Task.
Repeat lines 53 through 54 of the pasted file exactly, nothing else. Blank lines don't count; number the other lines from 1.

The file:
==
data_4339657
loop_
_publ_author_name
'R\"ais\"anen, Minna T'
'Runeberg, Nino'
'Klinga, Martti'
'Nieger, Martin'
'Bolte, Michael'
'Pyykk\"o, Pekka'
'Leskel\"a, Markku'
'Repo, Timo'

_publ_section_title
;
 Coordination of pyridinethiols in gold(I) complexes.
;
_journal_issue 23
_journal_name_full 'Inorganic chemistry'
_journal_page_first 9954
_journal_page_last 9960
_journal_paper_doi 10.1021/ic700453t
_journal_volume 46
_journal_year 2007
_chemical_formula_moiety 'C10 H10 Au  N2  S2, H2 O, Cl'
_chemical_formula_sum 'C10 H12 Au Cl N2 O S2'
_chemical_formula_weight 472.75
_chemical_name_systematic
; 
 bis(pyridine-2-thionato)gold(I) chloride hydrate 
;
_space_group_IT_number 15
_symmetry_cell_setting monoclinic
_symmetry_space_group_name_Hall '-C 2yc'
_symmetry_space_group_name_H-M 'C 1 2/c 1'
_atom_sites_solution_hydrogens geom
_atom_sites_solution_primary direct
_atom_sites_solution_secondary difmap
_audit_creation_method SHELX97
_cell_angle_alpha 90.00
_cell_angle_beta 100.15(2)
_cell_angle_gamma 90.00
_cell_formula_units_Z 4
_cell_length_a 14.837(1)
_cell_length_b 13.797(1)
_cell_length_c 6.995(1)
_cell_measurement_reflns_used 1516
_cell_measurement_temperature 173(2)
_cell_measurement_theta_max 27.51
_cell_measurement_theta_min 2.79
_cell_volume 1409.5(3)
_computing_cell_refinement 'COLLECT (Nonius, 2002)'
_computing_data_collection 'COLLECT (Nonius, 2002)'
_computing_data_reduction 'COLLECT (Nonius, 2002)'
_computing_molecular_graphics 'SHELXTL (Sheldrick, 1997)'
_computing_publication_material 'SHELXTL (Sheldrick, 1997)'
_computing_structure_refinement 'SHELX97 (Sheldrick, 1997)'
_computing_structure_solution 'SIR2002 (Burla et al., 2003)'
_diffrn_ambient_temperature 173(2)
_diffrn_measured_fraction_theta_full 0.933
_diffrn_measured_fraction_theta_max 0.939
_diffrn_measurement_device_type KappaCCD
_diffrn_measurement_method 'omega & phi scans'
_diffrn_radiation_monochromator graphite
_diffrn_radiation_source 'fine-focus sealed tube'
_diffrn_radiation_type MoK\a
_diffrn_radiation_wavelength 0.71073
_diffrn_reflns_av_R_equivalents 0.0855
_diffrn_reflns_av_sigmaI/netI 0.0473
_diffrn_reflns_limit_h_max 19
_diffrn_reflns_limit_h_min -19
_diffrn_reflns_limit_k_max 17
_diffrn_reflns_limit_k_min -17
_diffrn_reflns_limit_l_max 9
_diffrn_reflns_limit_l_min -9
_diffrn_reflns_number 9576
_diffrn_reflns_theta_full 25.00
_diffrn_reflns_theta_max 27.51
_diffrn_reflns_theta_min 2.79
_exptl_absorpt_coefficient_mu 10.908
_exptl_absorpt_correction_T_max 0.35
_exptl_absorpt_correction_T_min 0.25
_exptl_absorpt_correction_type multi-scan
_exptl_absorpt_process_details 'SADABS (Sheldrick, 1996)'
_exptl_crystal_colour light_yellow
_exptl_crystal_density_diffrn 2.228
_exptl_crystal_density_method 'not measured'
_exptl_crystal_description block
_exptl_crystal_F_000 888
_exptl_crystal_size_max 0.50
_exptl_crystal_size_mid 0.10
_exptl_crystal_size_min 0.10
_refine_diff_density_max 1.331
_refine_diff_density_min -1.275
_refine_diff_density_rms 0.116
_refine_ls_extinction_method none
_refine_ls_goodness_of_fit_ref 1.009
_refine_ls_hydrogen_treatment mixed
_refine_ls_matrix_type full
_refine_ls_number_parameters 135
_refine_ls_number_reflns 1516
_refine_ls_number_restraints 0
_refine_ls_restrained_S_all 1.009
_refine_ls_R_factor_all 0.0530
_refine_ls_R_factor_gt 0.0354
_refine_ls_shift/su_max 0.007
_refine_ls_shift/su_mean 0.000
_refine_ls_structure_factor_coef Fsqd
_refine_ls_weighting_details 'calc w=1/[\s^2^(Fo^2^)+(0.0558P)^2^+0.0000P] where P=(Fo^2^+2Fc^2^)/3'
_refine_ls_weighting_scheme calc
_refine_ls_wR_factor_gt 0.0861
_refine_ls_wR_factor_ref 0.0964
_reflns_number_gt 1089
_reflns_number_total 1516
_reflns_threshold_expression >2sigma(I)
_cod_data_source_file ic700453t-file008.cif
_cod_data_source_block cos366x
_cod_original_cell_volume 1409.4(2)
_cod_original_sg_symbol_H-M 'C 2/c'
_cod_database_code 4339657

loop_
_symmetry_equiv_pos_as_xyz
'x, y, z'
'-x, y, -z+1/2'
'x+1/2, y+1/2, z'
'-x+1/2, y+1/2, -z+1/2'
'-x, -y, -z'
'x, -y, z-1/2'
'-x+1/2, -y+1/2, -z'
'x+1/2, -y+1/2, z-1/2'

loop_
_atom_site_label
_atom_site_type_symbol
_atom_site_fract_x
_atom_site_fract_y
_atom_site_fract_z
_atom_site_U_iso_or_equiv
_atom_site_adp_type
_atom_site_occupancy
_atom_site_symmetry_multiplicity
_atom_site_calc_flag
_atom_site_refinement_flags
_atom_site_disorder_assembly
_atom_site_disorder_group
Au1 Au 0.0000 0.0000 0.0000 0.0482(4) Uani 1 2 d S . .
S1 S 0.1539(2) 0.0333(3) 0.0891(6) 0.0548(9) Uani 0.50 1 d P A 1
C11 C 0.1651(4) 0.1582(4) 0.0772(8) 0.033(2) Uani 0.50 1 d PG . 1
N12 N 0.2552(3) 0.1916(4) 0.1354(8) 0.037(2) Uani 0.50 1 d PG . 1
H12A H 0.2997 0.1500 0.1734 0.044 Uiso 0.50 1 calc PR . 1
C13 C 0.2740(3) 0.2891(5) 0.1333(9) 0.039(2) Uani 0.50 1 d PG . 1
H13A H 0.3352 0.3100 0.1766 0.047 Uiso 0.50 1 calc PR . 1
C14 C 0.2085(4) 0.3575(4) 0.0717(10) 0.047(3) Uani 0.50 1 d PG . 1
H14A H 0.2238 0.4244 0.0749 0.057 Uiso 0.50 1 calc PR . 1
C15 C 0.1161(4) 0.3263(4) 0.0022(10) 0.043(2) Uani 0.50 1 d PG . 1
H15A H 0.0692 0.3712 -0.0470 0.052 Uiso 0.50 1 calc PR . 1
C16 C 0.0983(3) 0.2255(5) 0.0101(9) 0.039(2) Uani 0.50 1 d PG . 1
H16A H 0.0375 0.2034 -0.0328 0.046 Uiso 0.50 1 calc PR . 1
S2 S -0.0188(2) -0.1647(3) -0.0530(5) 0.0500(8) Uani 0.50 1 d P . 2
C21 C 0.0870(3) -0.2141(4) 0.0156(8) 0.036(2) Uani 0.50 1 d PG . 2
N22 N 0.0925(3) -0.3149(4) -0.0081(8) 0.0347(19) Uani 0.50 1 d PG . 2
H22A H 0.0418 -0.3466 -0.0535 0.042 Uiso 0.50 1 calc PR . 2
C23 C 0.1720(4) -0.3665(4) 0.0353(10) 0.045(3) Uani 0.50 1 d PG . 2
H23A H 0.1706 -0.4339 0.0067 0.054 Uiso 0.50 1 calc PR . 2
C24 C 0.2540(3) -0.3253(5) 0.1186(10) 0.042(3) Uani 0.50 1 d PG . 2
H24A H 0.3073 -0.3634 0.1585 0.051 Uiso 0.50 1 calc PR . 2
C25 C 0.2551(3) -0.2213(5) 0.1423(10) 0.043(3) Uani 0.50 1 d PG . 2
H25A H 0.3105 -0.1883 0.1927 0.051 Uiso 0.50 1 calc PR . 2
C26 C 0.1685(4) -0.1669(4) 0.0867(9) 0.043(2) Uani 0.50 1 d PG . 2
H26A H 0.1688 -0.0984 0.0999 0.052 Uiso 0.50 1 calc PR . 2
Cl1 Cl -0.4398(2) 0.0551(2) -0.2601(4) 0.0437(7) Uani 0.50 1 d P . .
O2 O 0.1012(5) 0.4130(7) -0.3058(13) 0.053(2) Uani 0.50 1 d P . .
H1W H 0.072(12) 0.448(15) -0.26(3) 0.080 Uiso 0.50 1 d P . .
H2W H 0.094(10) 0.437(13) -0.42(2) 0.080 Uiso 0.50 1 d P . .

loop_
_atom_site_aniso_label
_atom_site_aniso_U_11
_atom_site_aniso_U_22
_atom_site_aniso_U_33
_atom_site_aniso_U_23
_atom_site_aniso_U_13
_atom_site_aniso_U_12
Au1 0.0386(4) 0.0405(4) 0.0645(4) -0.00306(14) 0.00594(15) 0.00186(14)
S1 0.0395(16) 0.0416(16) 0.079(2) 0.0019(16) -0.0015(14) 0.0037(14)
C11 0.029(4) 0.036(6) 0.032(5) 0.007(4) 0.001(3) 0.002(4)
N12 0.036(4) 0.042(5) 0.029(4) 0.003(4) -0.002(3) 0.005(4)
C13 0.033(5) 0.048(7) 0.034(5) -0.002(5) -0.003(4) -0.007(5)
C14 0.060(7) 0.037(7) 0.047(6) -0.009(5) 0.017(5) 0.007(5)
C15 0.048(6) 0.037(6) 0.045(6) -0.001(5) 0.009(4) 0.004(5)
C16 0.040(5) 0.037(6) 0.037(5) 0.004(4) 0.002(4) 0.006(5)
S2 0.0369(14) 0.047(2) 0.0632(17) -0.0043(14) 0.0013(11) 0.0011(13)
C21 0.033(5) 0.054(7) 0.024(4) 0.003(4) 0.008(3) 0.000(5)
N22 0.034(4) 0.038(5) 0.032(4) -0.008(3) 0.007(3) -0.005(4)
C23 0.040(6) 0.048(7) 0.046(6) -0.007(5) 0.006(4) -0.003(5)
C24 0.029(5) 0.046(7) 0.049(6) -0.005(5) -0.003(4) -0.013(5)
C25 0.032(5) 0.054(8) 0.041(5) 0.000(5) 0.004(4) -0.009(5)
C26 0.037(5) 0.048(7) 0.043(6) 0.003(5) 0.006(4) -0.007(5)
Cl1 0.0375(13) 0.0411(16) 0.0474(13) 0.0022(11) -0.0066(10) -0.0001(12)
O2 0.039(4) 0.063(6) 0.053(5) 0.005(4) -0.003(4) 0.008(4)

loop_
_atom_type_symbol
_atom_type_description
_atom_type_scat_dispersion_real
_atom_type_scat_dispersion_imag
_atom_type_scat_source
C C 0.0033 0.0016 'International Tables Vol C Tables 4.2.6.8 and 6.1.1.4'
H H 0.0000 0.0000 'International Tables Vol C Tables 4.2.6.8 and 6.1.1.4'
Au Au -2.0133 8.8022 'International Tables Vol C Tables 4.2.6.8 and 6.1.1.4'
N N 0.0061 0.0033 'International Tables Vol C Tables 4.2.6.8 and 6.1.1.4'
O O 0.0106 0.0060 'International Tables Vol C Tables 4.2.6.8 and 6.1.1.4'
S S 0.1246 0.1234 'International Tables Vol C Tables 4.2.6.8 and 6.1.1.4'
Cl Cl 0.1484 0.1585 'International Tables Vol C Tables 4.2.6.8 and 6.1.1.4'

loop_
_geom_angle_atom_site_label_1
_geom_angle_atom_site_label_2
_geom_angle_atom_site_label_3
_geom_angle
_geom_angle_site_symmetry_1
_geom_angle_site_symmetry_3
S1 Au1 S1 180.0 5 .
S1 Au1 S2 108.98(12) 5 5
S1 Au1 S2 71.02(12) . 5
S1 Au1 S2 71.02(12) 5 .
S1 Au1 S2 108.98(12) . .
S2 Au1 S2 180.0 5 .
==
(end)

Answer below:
_computing_molecular_graphics 'SHELXTL (Sheldrick, 1997)'
_computing_publication_material 'SHELXTL (Sheldrick, 1997)'